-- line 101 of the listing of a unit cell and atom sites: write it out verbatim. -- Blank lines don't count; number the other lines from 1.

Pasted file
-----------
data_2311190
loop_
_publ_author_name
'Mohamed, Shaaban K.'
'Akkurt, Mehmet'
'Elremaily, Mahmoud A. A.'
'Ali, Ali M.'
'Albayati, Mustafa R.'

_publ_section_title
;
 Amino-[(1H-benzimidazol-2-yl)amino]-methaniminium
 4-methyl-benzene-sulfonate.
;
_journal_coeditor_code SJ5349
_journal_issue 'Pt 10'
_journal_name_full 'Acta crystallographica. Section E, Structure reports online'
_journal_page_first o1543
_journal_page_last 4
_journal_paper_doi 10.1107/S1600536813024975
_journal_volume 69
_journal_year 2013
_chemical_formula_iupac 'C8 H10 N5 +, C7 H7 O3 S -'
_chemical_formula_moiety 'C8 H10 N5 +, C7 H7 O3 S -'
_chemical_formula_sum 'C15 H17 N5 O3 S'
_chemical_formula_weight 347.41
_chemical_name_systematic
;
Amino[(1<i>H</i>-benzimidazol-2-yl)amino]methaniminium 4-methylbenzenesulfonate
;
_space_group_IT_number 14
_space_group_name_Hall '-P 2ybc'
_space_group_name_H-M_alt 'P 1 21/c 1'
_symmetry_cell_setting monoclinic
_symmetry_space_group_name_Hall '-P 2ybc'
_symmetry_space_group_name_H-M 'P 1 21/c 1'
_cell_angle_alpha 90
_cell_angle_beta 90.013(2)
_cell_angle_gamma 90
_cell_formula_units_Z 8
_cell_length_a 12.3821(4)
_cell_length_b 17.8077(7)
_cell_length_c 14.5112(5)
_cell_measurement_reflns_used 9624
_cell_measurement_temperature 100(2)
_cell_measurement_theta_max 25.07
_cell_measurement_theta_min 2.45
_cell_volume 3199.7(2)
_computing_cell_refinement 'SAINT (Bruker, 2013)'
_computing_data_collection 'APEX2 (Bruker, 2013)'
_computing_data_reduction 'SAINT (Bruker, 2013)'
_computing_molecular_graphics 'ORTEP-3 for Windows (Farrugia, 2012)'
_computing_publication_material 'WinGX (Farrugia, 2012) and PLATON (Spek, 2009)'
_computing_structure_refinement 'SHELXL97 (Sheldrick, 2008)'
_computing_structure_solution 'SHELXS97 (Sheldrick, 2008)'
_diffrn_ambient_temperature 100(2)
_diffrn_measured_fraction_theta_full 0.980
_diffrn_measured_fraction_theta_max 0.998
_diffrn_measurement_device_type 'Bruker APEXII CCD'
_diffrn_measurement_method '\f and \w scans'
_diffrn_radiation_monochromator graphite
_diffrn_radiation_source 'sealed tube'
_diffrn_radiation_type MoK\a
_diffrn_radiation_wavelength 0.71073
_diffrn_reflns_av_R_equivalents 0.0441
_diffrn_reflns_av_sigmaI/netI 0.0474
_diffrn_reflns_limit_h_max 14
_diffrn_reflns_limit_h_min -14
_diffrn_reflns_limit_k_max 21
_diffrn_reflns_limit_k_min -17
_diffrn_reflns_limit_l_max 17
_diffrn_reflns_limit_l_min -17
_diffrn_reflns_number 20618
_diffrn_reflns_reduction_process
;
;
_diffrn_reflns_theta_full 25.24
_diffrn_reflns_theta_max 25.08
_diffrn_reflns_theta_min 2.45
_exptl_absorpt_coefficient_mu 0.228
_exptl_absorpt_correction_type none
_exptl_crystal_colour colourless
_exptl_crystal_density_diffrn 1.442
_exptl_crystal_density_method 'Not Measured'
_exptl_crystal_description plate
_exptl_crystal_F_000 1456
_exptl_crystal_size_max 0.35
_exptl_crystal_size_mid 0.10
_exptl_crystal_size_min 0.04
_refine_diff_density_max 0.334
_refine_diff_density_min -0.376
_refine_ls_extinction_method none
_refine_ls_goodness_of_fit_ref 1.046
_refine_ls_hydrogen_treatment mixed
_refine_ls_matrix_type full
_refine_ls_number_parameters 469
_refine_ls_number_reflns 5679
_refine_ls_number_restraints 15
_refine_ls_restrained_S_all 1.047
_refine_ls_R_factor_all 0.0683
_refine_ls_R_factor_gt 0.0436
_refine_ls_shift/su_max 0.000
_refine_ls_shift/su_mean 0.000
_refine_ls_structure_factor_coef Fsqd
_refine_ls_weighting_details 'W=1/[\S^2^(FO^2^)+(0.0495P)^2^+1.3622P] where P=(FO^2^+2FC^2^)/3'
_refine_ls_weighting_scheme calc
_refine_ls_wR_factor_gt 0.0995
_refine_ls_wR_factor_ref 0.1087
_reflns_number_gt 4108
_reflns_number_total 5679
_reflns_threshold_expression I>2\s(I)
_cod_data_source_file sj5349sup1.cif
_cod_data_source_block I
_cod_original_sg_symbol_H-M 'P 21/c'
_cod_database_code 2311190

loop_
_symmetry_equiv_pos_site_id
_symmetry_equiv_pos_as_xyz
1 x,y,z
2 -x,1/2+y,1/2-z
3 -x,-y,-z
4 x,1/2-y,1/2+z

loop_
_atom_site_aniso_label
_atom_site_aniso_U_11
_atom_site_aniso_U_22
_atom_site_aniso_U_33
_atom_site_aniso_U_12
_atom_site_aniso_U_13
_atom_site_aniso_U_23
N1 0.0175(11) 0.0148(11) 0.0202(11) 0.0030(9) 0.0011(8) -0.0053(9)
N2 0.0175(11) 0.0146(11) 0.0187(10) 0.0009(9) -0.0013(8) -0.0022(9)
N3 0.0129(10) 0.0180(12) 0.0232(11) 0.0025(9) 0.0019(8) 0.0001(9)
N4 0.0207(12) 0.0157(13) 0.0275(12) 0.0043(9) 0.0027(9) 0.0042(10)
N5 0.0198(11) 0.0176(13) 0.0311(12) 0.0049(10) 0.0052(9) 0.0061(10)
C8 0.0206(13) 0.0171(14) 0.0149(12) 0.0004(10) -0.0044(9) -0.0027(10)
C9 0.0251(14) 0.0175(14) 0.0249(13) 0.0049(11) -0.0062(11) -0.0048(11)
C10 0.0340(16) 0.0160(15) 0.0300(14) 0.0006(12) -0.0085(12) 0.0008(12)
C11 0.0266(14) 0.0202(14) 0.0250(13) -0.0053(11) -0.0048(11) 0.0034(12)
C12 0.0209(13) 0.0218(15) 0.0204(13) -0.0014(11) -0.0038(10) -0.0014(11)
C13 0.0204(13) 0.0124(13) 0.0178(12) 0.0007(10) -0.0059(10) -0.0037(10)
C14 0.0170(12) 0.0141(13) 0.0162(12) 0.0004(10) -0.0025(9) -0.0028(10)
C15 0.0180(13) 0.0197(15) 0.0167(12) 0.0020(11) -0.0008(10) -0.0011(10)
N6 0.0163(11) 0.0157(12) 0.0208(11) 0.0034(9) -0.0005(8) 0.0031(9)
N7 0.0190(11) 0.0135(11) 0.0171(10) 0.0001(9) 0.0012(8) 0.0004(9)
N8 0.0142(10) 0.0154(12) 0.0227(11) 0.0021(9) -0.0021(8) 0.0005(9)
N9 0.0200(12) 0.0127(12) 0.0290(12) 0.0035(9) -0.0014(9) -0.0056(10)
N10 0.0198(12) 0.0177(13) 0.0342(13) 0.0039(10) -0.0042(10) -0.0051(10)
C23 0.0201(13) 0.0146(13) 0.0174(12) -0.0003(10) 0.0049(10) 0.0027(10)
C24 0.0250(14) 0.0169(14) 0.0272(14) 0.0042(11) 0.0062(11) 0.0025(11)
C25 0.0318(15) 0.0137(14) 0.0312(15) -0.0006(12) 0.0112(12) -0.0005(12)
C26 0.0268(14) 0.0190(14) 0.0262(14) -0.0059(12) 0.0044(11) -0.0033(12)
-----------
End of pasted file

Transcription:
_refine_ls_shift/su_max 0.000